Who Makes the Choices in Your Life?

I spoke with a fellow consultant a couple of weeks ago. She asked for some coaching about rates. A potential client asked about a keynote. Then it turned into a workshop. Then it turned into a potential series of many workshops. Maybe even an entire agile journey for this organization. How awesome is that?

She was thinking of a modest keynote fee. I suggested she raise her fee. “I don’t know. That’s not what I normally charge.”

“I know. What do you normally consider?”

“Well, I normally keynote in driving distance of my home. Oooh. I won’t be, will I?”

“No. You won’t be. You’ll ‘lose’ the entire day.” We spoke more about the economics and the potential upside, downside, and what the client would expect. I’m not sure what she’ll do. Yes, I have made my colleague anonymous to protect her identity. This situation happens to men and women equally.

We make choices based on what we were, where we were, not where we are now. It’s as if we are allowing our four-year-old, twelve year old, twenty year old, 40 year old or whatever year old selves to make choices for us, instead of our current selves.

Don’t worry, we all do it.

You don’t have to be a consultant to do this. You can be a manager, a parent, any human who makes choices.

I do this with jeans and pants. It takes a lot for me to buy a new kind of jeans and pants. Why? Because sizes are not normalized across manufacturers. If I find a size and style that fits, I buy it, regardless of whether it still fits the situation, my age, or the context. Ouch. Yes, I just realized that. Oopsie. Might be time for a change, eh?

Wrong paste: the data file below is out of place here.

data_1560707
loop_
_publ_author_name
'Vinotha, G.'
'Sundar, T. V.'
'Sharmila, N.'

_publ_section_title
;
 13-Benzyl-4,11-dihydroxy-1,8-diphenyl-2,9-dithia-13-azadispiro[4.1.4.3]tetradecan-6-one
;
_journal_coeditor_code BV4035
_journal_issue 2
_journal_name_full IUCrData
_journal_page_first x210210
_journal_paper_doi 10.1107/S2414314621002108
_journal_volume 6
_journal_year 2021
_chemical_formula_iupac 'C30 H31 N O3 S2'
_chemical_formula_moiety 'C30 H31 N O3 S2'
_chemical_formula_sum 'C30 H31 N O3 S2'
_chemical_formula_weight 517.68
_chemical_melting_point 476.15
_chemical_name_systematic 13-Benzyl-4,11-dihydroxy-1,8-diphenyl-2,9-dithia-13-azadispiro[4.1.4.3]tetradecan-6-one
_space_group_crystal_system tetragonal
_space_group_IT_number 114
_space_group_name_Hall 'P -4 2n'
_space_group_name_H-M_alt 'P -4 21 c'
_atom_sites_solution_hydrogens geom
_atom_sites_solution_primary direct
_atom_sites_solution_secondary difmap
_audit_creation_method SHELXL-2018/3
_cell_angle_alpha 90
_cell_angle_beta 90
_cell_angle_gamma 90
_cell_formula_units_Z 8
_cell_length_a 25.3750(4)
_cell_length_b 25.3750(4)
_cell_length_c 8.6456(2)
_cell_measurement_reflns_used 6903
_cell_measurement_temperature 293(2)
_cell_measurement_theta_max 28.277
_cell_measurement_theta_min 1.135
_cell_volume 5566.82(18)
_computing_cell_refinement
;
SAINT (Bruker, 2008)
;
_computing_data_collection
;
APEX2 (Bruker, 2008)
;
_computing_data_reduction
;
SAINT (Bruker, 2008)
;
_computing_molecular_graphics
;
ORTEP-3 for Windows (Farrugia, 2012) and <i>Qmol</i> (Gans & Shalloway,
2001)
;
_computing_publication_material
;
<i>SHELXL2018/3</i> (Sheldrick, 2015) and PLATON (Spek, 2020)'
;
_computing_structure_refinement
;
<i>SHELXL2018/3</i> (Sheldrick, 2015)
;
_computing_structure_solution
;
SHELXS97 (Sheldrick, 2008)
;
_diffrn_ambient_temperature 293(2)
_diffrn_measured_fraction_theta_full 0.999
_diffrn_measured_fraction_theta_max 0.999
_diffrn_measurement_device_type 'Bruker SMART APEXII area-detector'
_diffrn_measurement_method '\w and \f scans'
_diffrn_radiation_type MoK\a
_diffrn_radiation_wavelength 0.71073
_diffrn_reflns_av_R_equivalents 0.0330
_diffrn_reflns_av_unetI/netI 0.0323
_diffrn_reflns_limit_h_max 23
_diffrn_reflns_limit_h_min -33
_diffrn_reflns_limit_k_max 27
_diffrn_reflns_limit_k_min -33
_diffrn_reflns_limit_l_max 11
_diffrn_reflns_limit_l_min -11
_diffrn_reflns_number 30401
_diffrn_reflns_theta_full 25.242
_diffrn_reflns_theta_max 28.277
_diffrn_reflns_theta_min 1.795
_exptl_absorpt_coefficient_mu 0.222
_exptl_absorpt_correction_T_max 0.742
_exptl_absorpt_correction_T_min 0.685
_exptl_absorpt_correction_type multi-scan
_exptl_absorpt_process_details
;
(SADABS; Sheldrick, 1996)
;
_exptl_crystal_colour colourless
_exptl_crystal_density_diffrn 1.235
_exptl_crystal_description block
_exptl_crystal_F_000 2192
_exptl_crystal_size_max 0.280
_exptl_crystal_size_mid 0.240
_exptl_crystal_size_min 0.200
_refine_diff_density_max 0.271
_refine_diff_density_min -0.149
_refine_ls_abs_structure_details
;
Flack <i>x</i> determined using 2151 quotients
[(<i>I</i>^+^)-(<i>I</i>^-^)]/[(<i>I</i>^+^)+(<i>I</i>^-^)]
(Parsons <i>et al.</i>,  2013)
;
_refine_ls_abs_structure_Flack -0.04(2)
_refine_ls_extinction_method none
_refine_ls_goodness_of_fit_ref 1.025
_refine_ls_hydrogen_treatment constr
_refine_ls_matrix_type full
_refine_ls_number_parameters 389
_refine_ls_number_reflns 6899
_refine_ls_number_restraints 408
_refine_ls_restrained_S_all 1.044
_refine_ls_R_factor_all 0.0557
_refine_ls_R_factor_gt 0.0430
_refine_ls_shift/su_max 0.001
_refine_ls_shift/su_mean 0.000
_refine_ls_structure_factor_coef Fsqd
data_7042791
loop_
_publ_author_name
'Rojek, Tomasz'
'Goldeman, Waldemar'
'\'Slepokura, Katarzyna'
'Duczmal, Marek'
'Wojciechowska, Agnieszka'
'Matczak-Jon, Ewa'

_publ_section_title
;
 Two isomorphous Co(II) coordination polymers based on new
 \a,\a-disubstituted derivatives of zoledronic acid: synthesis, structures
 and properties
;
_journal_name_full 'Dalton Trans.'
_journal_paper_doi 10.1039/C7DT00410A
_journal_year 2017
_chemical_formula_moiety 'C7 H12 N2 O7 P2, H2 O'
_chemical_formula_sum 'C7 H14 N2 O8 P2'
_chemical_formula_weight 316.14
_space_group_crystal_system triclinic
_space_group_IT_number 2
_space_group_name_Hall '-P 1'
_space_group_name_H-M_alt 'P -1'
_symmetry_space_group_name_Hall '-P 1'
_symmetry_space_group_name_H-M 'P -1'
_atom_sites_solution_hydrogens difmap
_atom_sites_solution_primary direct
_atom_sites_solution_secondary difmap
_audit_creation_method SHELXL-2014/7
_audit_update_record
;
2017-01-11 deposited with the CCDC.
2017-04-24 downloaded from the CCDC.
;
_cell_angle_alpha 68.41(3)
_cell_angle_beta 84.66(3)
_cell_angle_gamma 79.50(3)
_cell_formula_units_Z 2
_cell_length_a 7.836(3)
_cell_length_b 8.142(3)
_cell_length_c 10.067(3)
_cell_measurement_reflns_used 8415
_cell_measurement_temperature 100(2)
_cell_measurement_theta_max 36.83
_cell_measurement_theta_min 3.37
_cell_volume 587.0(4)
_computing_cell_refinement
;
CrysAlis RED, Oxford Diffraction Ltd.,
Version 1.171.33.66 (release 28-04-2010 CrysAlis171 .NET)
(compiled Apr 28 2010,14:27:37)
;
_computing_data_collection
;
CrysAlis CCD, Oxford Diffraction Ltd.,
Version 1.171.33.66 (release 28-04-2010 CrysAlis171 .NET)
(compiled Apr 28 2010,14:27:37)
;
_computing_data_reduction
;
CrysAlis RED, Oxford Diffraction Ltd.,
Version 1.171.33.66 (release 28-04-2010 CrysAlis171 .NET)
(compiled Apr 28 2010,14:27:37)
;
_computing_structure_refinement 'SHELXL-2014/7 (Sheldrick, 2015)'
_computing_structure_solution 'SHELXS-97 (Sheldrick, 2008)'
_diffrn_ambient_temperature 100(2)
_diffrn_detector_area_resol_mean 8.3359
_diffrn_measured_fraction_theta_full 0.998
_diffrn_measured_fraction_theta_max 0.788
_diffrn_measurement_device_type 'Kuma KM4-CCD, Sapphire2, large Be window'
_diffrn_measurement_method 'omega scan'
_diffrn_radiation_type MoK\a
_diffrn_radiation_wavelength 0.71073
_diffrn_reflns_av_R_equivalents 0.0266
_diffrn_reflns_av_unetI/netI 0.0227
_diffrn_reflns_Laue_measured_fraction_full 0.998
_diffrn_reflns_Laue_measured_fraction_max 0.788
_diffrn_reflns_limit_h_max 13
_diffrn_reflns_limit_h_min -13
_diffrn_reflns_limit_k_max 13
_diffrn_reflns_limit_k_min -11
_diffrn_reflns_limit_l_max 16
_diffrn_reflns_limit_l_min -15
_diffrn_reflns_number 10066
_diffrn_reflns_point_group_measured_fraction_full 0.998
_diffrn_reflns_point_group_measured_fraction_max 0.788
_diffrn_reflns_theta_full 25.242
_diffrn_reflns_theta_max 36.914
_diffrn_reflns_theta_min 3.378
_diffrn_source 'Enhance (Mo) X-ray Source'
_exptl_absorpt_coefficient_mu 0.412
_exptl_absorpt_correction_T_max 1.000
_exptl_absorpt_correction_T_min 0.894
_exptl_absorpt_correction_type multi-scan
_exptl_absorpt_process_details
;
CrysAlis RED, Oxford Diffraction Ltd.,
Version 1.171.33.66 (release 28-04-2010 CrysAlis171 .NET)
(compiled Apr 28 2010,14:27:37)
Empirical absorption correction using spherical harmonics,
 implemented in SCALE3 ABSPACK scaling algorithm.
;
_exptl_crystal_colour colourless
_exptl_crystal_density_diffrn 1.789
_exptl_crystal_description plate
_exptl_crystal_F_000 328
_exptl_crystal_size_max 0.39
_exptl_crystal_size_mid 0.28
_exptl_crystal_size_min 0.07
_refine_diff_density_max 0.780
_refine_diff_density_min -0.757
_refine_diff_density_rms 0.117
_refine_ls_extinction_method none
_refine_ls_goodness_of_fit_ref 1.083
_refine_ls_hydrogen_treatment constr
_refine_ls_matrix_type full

Sometimes, it’s difficult to say, “I am in the here and now. My context has changed. I need to change how I make my choices. I’m not in the there-and-then. The old rules don’t apply now.”

The old rules have been useful for so long, we forget we have them. My colleague has rules about keynotes. But those rules don’t apply when she has to fly to a keynote, and when the keynote is part of a package consulting deal, do they? Well, they might. But they might not. She developed those rules about ten years ago. The rules might have outlived their usefulness, at least for this client.

I talked about turning rules into guides in Do Your Rules Prevent You From Solving Problems?

I talked about being in the present in Are You In the “Here-and-Now” or in the “There-and-Then”?

This post is recognizing who you are. Sometimes, I want to retreat, to go back to the person I was. It’s easier. It’s more comfortable. That’s because I’m in a little chaos. No surprise there.

Satir Change ModelLook at the change model. Chaos is a time of uncertainty for many people. Certainly for me. I suspect for my colleague, too.

When I’m in chaos, I find it difficult to make great decisions. Or, I try to make a good decision and I’m not sure if it’s a good decision. I try something, I may or may not succeed. When I write proposals for clients with tough problems, I’m often in chaos until I get the transforming idea. Then, the proposal almost writes itself. (As I drafted this post, that happened last night :-)